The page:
Area Forecast Discussion
Issued by NWS Great Falls, MT

Current Version | Previous Version | Text Only | Print | Product List | Glossary Off
Versions: 1 2 3 4 5 6 7 8 9 10 11 12 13 14 15 16 17 18 19 20 21 22 23 24 25 26 27 28 29 30 31 32 33 34 35 36 37 38 39 40 41 42 43 44 45 46 47 48 49 50

FXUS65 KTFX 190312

Area Forecast Discussion
National Weather Service Great Falls MT
812 PM MST Thu Jan 18 2018

Keeping a close eye on the radar this evening, as precipitation
has slowly progressed eastwards across the Plains as expected.
Observations across the region indicate many locations are still
above freezing as of 03z, with the exception of higher terrain
along the Divide, as well as a few mountain peaks in central MT.
Model soundings this evening continue to confidently illustrate
many locations changing over from light rain/drizzle to snow
through the night, especially for locations along and south of a
line from Augusta, to Great Falls, to Loma. For these locations
in central MT, rain and/or light snow will likely be short lived
as this area of precip slowly slides southwards with little to no
accumulation expected overnight. However, with the better part of
the precip shield pushing into SW MT later this morning, along
with cold air filtering in, there could be a very brief change
over from rain to perhaps some freezing drizzle before changing
over to all snow. Not anticipating any significant impacts due to
freezing rain, however snow totals ranging anywhere from 1 to 3
inches, with higher amounts reaching around 8 inches in higher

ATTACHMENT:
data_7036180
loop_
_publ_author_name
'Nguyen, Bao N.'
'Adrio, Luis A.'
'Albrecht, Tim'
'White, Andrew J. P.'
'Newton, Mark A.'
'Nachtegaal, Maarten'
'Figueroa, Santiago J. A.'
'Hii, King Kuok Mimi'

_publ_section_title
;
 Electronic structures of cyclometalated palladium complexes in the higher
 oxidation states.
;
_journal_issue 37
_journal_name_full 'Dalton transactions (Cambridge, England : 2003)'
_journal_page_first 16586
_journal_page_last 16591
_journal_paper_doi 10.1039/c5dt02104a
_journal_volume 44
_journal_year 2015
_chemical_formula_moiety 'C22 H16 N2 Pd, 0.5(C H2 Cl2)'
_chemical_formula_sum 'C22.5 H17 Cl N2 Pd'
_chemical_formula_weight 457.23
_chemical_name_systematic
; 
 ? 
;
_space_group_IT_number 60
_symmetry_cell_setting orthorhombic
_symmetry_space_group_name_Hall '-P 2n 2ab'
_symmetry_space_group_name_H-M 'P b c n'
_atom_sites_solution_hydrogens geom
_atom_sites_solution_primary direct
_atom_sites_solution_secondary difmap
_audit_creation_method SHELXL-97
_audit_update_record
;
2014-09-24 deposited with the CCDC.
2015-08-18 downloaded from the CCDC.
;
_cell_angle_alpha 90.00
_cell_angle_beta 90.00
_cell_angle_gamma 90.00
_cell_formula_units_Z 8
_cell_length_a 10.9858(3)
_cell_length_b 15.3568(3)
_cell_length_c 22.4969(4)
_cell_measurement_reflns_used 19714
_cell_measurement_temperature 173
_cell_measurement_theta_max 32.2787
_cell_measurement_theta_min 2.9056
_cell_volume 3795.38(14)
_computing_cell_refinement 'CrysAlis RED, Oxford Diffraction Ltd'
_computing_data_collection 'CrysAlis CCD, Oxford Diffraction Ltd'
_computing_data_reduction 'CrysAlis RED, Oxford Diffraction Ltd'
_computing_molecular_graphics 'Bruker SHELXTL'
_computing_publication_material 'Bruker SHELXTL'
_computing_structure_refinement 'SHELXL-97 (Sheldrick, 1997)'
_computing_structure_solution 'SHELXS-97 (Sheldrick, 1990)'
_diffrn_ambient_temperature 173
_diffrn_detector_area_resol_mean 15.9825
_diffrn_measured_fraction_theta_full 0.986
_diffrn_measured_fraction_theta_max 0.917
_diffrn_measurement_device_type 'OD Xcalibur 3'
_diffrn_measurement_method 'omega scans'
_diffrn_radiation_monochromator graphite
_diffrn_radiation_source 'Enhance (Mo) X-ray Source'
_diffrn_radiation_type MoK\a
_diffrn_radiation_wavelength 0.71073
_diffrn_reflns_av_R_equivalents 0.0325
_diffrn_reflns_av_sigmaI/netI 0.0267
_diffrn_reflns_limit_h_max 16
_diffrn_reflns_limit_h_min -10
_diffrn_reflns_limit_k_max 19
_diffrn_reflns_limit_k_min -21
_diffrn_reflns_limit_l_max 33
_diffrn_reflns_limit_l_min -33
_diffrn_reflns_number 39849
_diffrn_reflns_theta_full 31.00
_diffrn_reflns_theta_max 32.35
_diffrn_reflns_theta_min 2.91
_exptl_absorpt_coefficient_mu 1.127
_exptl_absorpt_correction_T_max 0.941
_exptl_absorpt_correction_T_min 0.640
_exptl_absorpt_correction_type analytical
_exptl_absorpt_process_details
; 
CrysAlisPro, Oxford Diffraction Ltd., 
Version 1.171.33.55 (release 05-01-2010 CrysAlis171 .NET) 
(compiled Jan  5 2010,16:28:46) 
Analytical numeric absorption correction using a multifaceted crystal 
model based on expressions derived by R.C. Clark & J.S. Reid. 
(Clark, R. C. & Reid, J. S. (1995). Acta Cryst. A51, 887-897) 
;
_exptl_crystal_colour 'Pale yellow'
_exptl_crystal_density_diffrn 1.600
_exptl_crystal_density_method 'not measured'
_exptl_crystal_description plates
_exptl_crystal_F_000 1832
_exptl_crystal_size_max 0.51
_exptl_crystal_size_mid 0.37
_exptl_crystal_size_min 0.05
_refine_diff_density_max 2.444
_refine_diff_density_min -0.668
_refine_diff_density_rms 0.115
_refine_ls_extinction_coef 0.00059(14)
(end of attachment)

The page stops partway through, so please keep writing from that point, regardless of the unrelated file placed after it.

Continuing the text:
terrain will be possible in this region through Friday morning.
Additionally, with previously warmer afternoon temperatures the
past few days across central and southwestern MT, combined with
early onset light rain, roads will be wet and with freezing
temperatures expected, some area roadways may ice over which may
lead to difficult travel in some spots early Friday morning. No
additional changes to the current winter weather highlights were
necessary in this update package as the forecast remains on track.


Snow along the Rocky Mountain Front will overspread portions of
Central Montana and all of Southwest Montana this evening and
persist into Friday. Precipitation may begin as rain or freezing
rain before quickly changing to snow. Temperatures will cool
gradually through early next week and the potential of snow
showers will continue, especially along the Continental Divide.


Updated 2315Z.

Ceilings and visibilities are expected to lower/decrease through the
1900/2000 TAF period across Southwest and North Central Montana, as
precipitation associated with a passing disturbance overspreads the
region, especially south of a KCTB to KHVR line. VFR conditions are
generally expected at the KCTB and KHVR terminals, with MVFR and at
times IFR conditions expected for the KGTF, KLWT, KHLN, KBZN, and
KEKS terminals. There does exist the potential for a brief period of
freezing rain with the onset of precipitation this evening at the
KHLN, KBZN, and KEKS terminals, however, confidence was not high
enough to insert this mention within the actual forecast. Mountain
obscuration is likely this evening and tomorrow morning, especially
along the Continental Divide and over Central and Southwest Montana.
Mountain wave induced turbulence is also possible, especially near
the Rocky Mountain Front. Precipitation chances are then expected to
decrease from north to south through the morning and into the